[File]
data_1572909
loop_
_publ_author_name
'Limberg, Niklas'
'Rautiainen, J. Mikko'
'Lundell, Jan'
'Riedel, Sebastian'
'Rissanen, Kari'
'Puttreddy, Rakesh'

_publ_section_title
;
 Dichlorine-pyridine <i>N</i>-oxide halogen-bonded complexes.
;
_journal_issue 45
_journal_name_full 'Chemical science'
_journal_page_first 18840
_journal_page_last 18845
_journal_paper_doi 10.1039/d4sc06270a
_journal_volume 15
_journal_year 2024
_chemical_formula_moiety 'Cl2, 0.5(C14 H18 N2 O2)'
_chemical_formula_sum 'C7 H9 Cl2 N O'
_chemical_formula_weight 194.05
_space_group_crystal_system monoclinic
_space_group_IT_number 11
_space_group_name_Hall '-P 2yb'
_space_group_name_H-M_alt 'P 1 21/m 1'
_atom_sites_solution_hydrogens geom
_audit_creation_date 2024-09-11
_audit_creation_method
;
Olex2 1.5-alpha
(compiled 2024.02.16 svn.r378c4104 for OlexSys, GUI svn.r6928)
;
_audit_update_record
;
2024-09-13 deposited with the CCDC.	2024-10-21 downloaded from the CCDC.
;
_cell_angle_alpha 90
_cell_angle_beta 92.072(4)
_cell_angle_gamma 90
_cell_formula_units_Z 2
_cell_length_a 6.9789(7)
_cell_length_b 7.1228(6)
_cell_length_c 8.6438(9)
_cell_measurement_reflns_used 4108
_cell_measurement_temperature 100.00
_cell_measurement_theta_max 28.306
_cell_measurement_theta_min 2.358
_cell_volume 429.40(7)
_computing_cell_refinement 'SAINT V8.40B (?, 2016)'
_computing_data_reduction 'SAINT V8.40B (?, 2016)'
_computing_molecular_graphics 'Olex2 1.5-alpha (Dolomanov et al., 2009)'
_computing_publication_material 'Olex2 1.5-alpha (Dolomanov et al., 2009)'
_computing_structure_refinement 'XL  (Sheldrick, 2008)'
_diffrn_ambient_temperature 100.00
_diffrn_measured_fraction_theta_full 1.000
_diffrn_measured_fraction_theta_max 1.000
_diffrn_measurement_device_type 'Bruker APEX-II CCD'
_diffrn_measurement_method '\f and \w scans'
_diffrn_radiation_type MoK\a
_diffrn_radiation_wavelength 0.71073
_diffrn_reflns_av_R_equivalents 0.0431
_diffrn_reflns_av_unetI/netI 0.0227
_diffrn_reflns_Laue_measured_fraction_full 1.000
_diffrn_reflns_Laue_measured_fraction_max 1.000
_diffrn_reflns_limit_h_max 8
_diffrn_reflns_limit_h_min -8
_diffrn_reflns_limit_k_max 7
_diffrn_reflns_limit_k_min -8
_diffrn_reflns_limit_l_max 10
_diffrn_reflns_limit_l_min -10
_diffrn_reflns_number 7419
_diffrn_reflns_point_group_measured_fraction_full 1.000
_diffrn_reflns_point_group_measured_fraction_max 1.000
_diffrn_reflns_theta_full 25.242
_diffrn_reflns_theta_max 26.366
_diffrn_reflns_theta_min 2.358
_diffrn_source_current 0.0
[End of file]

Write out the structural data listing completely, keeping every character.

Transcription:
data_1572909
loop_
_publ_author_name
'Limberg, Niklas'
'Rautiainen, J. Mikko'
'Lundell, Jan'
'Riedel, Sebastian'
'Rissanen, Kari'
'Puttreddy, Rakesh'

_publ_section_title
;
 Dichlorine-pyridine <i>N</i>-oxide halogen-bonded complexes.
;
_journal_issue 45
_journal_name_full 'Chemical science'
_journal_page_first 18840
_journal_page_last 18845
_journal_paper_doi 10.1039/d4sc06270a
_journal_volume 15
_journal_year 2024
_chemical_formula_moiety 'Cl2, 0.5(C14 H18 N2 O2)'
_chemical_formula_sum 'C7 H9 Cl2 N O'
_chemical_formula_weight 194.05
_space_group_crystal_system monoclinic
_space_group_IT_number 11
_space_group_name_Hall '-P 2yb'
_space_group_name_H-M_alt 'P 1 21/m 1'
_atom_sites_solution_hydrogens geom
_audit_creation_date 2024-09-11
_audit_creation_method
;
Olex2 1.5-alpha
(compiled 2024.02.16 svn.r378c4104 for OlexSys, GUI svn.r6928)
;
_audit_update_record
;
2024-09-13 deposited with the CCDC.	2024-10-21 downloaded from the CCDC.
;
_cell_angle_alpha 90
_cell_angle_beta 92.072(4)
_cell_angle_gamma 90
_cell_formula_units_Z 2
_cell_length_a 6.9789(7)
_cell_length_b 7.1228(6)
_cell_length_c 8.6438(9)
_cell_measurement_reflns_used 4108
_cell_measurement_temperature 100.00
_cell_measurement_theta_max 28.306
_cell_measurement_theta_min 2.358
_cell_volume 429.40(7)
_computing_cell_refinement 'SAINT V8.40B (?, 2016)'
_computing_data_reduction 'SAINT V8.40B (?, 2016)'
_computing_molecular_graphics 'Olex2 1.5-alpha (Dolomanov et al., 2009)'
_computing_publication_material 'Olex2 1.5-alpha (Dolomanov et al., 2009)'
_computing_structure_refinement 'XL  (Sheldrick, 2008)'
_diffrn_ambient_temperature 100.00
_diffrn_measured_fraction_theta_full 1.000
_diffrn_measured_fraction_theta_max 1.000
_diffrn_measurement_device_type 'Bruker APEX-II CCD'
_diffrn_measurement_method '\f and \w scans'
_diffrn_radiation_type MoK\a
_diffrn_radiation_wavelength 0.71073
_diffrn_reflns_av_R_equivalents 0.0431
_diffrn_reflns_av_unetI/netI 0.0227
_diffrn_reflns_Laue_measured_fraction_full 1.000
_diffrn_reflns_Laue_measured_fraction_max 1.000
_diffrn_reflns_limit_h_max 8
_diffrn_reflns_limit_h_min -8
_diffrn_reflns_limit_k_max 7
_diffrn_reflns_limit_k_min -8
_diffrn_reflns_limit_l_max 10
_diffrn_reflns_limit_l_min -10
_diffrn_reflns_number 7419
_diffrn_reflns_point_group_measured_fraction_full 1.000
_diffrn_reflns_point_group_measured_fraction_max 1.000
_diffrn_reflns_theta_full 25.242
_diffrn_reflns_theta_max 26.366
_diffrn_reflns_theta_min 2.358
_diffrn_source_current 0.0